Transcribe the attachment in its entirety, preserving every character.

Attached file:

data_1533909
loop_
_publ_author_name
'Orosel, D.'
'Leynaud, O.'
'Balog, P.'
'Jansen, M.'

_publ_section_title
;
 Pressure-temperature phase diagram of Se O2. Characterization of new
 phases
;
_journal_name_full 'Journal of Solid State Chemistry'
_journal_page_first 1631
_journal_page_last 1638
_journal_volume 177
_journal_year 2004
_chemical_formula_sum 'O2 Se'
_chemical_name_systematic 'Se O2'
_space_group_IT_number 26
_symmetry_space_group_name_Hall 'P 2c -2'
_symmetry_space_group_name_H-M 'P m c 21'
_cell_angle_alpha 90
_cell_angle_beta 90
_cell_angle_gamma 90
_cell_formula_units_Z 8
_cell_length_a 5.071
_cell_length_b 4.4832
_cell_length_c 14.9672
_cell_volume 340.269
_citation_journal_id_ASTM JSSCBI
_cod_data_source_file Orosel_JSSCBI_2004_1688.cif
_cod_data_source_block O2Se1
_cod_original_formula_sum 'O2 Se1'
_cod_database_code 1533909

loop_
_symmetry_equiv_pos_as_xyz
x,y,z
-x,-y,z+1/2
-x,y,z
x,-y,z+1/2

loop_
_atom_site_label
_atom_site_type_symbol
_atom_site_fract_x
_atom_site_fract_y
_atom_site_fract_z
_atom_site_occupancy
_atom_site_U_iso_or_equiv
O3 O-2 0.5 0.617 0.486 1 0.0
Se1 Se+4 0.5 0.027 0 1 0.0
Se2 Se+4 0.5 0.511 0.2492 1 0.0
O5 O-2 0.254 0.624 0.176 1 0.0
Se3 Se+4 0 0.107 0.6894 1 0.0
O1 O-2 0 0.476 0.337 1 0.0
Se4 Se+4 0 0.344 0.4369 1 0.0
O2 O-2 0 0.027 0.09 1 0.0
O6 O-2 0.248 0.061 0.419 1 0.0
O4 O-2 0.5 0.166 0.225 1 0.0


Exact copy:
data_1533909
loop_
_publ_author_name
'Orosel, D.'
'Leynaud, O.'
'Balog, P.'
'Jansen, M.'

_publ_section_title
;
 Pressure-temperature phase diagram of Se O2. Characterization of new
 phases
;
_journal_name_full 'Journal of Solid State Chemistry'
_journal_page_first 1631
_journal_page_last 1638
_journal_volume 177
_journal_year 2004
_chemical_formula_sum 'O2 Se'
_chemical_name_systematic 'Se O2'
_space_group_IT_number 26
_symmetry_space_group_name_Hall 'P 2c -2'
_symmetry_space_group_name_H-M 'P m c 21'
_cell_angle_alpha 90
_cell_angle_beta 90
_cell_angle_gamma 90
_cell_formula_units_Z 8
_cell_length_a 5.071
_cell_length_b 4.4832
_cell_length_c 14.9672
_cell_volume 340.269
_citation_journal_id_ASTM JSSCBI
_cod_data_source_file Orosel_JSSCBI_2004_1688.cif
_cod_data_source_block O2Se1
_cod_original_formula_sum 'O2 Se1'
_cod_database_code 1533909

loop_
_symmetry_equiv_pos_as_xyz
x,y,z
-x,-y,z+1/2
-x,y,z
x,-y,z+1/2

loop_
_atom_site_label
_atom_site_type_symbol
_atom_site_fract_x
_atom_site_fract_y
_atom_site_fract_z
_atom_site_occupancy
_atom_site_U_iso_or_equiv
O3 O-2 0.5 0.617 0.486 1 0.0
Se1 Se+4 0.5 0.027 0 1 0.0
Se2 Se+4 0.5 0.511 0.2492 1 0.0
O5 O-2 0.254 0.624 0.176 1 0.0
Se3 Se+4 0 0.107 0.6894 1 0.0
O1 O-2 0 0.476 0.337 1 0.0
Se4 Se+4 0 0.344 0.4369 1 0.0
O2 O-2 0 0.027 0.09 1 0.0
O6 O-2 0.248 0.061 0.419 1 0.0
O4 O-2 0.5 0.166 0.225 1 0.0